On that date, the cargo ship sailed for Pusan, South Korea, with troops and combat supplies. After unloading, she proceeded to Yokosuka and conducted landing exercises for elements of the Army's 40th Division. This training period was interrupted for a month in May when Skagit was ordered to sail to Inchon at flank speed to evacuate personnel and equipment if the situation there became more critical. However, Inchon was secured, and the ship resumed normal overseas operations until returning to San Diego on 15 October 1951.
Skagit was deployed to the Far East again from May to December 1952. The Army was setting up new prisoner of war camps at Yongcho Do and Pongnam Do as a result of the riots at Koje Do. Skagit transported construction material to the new sites from Pusan and then assisted in the transfer of prisoners.
Pacific operations, 1954–1964
During her deployment in 1954, Skagit was ordered to Tourane, French Indochina, to participate in "Operation Passage to Freedom". The ship transported 4,089 refugees from Hai Phong in the north to Saigon and Cape St. Jacques in the south. The refugees were fleeing from the communists then closing in on Hanoi and Hai Phong.
On 23 August 1965, Skagit deployed to the Far East and remained there until 14 May 1966. This was not to be a peacetime cruise as during the past decade. The United States was committed to the defense of South Vietnam, and the services of Skagit were required for combat operations. On her way west, she carried cargo and marines to Okinawa. Between 13 November and 8 December 1965, she delivered two loads of cargo from Okinawa to Da Nang. In January 1966, Skagit embarked combat cargo and combat-loaded marines at Okinawa in preparation for an amphibious landing. On 28 January, Skagit, as a unit of Task Group 76.6 made an assault landing near Thach Tru in southern Quảng Ngãi Province, in Operation "Double Eagle." Twelve amphibious force ships landed 5,000 United States Marines against the Viet Cong and North Vietnamese there. On 16 February, the ship proceeded to Chu Lai to unload her remaining cargo. In early March, she returned to Okinawa for another load of cargo and, upon her return to Vietnam, spent the remainder of the month shuttling supplies between Da Nang, Phu Bai, and Chu Lai.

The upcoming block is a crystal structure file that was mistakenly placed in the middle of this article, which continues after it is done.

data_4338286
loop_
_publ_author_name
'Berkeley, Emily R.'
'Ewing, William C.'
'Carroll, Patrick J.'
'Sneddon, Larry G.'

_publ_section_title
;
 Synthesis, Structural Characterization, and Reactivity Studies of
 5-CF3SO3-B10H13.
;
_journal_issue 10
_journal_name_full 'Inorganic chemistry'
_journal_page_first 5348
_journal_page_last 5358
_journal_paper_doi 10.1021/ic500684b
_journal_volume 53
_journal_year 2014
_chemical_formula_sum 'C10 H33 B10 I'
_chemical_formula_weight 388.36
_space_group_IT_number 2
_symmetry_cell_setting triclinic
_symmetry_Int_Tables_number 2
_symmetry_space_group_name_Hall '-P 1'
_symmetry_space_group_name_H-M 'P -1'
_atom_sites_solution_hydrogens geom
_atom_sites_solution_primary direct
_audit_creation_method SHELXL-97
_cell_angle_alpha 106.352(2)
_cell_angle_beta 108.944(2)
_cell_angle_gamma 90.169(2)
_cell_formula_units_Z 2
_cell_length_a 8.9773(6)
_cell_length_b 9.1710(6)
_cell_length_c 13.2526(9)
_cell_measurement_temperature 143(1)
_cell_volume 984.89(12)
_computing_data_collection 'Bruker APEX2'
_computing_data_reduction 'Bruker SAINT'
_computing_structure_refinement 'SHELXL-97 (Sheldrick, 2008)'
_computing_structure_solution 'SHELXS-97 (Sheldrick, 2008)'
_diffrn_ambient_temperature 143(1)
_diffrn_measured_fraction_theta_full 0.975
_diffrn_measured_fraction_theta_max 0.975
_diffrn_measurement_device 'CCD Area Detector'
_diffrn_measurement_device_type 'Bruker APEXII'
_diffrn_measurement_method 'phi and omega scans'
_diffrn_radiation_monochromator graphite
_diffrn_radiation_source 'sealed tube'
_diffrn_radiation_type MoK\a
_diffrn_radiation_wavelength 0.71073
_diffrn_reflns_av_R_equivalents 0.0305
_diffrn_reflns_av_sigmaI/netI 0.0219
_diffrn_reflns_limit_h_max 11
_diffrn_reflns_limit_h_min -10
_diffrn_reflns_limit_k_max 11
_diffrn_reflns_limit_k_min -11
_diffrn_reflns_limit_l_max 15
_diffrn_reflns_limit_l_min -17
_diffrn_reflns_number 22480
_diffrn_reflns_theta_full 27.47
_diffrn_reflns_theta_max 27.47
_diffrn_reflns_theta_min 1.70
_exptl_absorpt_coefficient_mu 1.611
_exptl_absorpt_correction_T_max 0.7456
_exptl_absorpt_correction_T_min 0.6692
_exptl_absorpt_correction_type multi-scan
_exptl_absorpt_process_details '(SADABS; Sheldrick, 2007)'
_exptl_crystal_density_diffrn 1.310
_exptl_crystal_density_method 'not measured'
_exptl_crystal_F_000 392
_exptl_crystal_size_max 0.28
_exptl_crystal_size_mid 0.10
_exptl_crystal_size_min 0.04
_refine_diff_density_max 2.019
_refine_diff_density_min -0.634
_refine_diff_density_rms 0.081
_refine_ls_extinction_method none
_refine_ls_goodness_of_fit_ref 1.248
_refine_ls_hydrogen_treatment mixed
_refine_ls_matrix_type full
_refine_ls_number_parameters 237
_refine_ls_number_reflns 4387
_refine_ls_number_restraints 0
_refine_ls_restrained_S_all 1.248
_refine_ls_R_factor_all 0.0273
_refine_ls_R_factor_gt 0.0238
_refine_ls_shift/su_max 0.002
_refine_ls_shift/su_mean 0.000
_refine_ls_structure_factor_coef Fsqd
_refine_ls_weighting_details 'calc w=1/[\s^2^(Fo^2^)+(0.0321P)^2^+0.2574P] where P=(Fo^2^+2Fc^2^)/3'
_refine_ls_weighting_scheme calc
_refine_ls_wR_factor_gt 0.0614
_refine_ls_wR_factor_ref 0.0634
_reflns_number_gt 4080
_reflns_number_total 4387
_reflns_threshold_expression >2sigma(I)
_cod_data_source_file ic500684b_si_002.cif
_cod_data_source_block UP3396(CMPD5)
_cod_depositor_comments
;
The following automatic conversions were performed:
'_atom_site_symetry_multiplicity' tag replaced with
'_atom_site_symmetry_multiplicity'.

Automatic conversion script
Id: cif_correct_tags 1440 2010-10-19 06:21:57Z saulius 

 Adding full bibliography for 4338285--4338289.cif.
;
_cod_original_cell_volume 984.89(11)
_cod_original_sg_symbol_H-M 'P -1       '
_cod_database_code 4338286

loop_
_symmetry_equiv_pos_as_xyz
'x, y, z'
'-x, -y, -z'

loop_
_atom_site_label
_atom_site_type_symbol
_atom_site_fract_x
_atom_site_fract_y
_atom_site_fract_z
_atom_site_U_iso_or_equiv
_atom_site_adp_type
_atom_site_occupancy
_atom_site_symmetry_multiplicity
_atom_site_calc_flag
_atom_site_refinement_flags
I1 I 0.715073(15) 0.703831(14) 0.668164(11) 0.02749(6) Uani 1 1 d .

Skagit entered the Todd Shipyard, San Pedro, California, on 25 October 1966 for an overhaul and remained there until 7 March 1967. On 31 May, the ship deployed to the western Pacific for a seven-month tour. She offloaded her cargo at Da Nang on 29 June and sailed to Sasebo for voyage repairs. Skagit returned to Vietnam and during the period from 15 September to 1 November, she used her LCMs to transport more than 6,700 tons of combat supplies from Da Nang up the Perfume River to Huế.
Decommissioning and disposal
Skagit returned to San Diego on 10 December 1967, and operated along the West Coast until 4 April 1969 when she was notified to prepare for inactivation. Her designation had been changed from AKA-105, attack cargo ship, to LKA-105, amphibious cargo ship on 1 January 1969.
Skagit received two battle stars for Korean service and two for service in Vietnam.
- This article incorporates text from the public domain Dictionary of American Naval Fighting Ships. The entry can be found here.
- Ship History & Photo Gallery at NavSource